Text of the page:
Throughout history, our society has developed ways of dealing with grief.  We have a funeral for the deceased.  We tell stories of fond memories with them. We look at photographs of the ones we’ve lost, and we remember the joy they brought to our lives.  We pour out our grief, and those around us acknowledge the loss, and they comfort us.  Then, as the final gesture, we lower a casket into the ground, or present an urn of ashes to the family.  The survivors go through the stages of denial, anger, bargaining, depression, and finally acceptance.  And often there is a stone at the final resting place, a marker of the one who has been removed from our lives.  I will see none of that.

I will not get to hear others laugh telling stories of my sons, or cry over how much they will be missed.  I will not be able to gather my family together in mourning, and watch a collage of photographs showing their lives.  I will not see a casket lowered into the ground, or hold an urn, as a tangible reminder that my sons are gone.  I will never allow myself to fully reach acceptance, because no matter how distant and dim hope becomes, it is always there, taunting me, just out of my reach.  Instead of bringing comfort, that hope has become a hand in the graveyard, reaching up from the ground and grasping my ankle, holding me there.  There is no plaque in the ground, no marble headstone, nothing to indicate the day my sons were taken from me.  My great loss is invisible and unacknowledged.

  My sons are gone, and I must envy those who grieve.

Advertisements

14 thoughts on “To Envy Those Who Grieve

  1. laurelwolfelives

    I can hear the grief in your words. I have four children and they are…by all rights…gone, too. Three girls and a boy.
    When my ex cheated on me and gave me a disease it was bad enough. I never forgave him but we kept up the family appearances even though I moved three states away.
    Then he found another tramp. He wouldn’t give me a divorce. He lied to her and sneaked down to Florida to see me. I finally confronted them and let him know that he wasn’t going to treat his tramp like his wife and treat his wife like his tramp.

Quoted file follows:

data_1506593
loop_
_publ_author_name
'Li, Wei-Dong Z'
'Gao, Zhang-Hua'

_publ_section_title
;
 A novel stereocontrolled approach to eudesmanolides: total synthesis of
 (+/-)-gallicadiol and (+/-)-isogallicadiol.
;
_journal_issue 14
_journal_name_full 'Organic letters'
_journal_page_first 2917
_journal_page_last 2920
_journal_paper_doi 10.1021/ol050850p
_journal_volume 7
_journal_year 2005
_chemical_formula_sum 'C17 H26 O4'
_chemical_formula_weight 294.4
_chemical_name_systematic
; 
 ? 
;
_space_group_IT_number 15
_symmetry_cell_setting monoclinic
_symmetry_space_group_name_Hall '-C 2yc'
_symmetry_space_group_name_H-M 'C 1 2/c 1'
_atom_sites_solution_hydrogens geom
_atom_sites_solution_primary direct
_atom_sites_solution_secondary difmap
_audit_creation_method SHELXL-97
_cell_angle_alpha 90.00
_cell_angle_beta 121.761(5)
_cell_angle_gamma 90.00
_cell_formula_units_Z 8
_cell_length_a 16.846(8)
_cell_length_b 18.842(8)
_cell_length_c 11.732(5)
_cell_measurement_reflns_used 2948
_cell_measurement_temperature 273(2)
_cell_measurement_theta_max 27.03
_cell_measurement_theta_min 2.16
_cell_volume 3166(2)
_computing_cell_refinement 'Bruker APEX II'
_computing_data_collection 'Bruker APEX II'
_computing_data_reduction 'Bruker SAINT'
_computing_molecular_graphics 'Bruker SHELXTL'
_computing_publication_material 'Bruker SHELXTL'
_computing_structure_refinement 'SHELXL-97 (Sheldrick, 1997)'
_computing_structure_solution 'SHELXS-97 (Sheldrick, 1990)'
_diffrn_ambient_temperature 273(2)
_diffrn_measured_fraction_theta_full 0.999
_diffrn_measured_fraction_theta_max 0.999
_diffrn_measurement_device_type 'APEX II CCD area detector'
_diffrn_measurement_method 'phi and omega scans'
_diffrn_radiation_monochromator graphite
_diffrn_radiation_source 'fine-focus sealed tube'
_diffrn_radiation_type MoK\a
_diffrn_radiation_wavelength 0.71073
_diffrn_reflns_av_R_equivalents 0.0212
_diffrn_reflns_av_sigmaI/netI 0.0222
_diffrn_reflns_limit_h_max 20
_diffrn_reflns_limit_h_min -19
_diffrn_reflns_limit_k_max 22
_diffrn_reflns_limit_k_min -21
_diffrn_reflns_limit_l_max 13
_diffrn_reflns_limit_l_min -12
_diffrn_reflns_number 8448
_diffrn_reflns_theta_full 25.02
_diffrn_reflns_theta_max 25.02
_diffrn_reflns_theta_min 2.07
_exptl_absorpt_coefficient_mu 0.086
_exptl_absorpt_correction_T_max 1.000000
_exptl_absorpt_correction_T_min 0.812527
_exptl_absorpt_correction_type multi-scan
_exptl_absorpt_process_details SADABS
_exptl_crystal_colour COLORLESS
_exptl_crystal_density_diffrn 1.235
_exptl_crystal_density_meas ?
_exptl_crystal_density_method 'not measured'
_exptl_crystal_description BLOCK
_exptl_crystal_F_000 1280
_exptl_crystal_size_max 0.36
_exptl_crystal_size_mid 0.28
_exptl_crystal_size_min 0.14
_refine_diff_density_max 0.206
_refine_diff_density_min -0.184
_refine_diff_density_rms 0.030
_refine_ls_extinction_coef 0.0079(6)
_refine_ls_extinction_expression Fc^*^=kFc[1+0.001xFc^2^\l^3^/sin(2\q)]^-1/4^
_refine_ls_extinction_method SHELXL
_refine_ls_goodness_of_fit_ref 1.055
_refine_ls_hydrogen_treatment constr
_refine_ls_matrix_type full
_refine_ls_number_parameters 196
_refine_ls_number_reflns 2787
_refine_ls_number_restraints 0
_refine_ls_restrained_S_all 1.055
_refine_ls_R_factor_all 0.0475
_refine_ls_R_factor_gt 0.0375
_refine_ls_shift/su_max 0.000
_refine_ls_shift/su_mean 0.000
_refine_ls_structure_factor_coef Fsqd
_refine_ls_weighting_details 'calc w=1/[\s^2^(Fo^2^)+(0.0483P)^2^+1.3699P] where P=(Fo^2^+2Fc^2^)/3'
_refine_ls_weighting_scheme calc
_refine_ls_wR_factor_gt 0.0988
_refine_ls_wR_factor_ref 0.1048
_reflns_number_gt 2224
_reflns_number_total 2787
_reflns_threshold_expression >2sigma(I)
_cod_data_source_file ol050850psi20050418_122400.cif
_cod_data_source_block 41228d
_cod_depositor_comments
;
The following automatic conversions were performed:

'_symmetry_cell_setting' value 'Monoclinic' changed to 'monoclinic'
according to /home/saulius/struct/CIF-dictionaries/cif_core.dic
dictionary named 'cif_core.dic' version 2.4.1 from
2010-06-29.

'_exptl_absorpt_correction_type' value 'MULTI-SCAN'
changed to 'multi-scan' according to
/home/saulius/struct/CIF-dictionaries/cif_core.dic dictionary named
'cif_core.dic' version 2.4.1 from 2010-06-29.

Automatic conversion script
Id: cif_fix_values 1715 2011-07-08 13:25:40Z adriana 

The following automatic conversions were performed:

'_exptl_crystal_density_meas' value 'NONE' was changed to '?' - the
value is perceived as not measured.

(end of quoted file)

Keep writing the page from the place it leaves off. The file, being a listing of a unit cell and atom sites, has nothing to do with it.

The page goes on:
I divorced him and my children took his side. He and the tramp have told everybody that I am clinically insane. The tramp told my ex that he should be careful around me because I might shoot him and I think she told my children the same thing.
    I have a granddaughter that is 2 1/2 years old and I saw her once when she was a few weeks old. I have another one who is almost five and I have seen her only two or three times.
    I have always heard there are two kinds of death.
    Physical death and divorce. With physical death, the person is gone. With divorce, the person is still there.
    What your ex did to you is unforgivable. Teaching your sons to hate you is the work of a monster.
    Maybe someday when they grow up, they will start to question things.
    I don’t understand a court system that would allow her to get away with what she has but I do know how an accusation can literally ruin your life.
    I am just so sorry. I hope writing about it helps you a little. You will find a lot of support and caring here.. We will grieve with you…hope for you and send warm cyber hugs.

    Liked by 1 person

    Reply
  2. Blue Sky

    I do feel your pain and loss. I have and am still living this torturous agony. No one grieves with you or for you because no one can understand this pain unless they have lived it. And nothing prepares you for this kind of loss… it is unthinkable! I am so sorry for your loss. You expressed this painful experience so well. It must have been very painful to write. You are heard and understood and relatable! Again, I am so very sorry for this unfathomable loss!!!

    Liked by 1 person

    Reply
  3. prodigal nine

    I can relate to your situation.I have three teens that I am estranged from.I have done everything I know to be a part of there lives.It certainly seems it would be easier to grieve a death than being alienated.I have never walked through a valley as dark as this.

    Liked by 1 person

    Reply
  4. E.Whyte

    It’s very sad that any child should be denied the inalienable right of access to both parents while they are children, in childhood especially.

    [Edited for brevity]

    Family? Yep, been there ,done that and tossed the T-shirt in the garbage can. Genghis Khan learned from a young age when a battle was not worth fighting. I’m doing my best now to get my finances healthy, you never know, in the future having a dad might be a dream come true for adopted kids whose parents are dead and gone.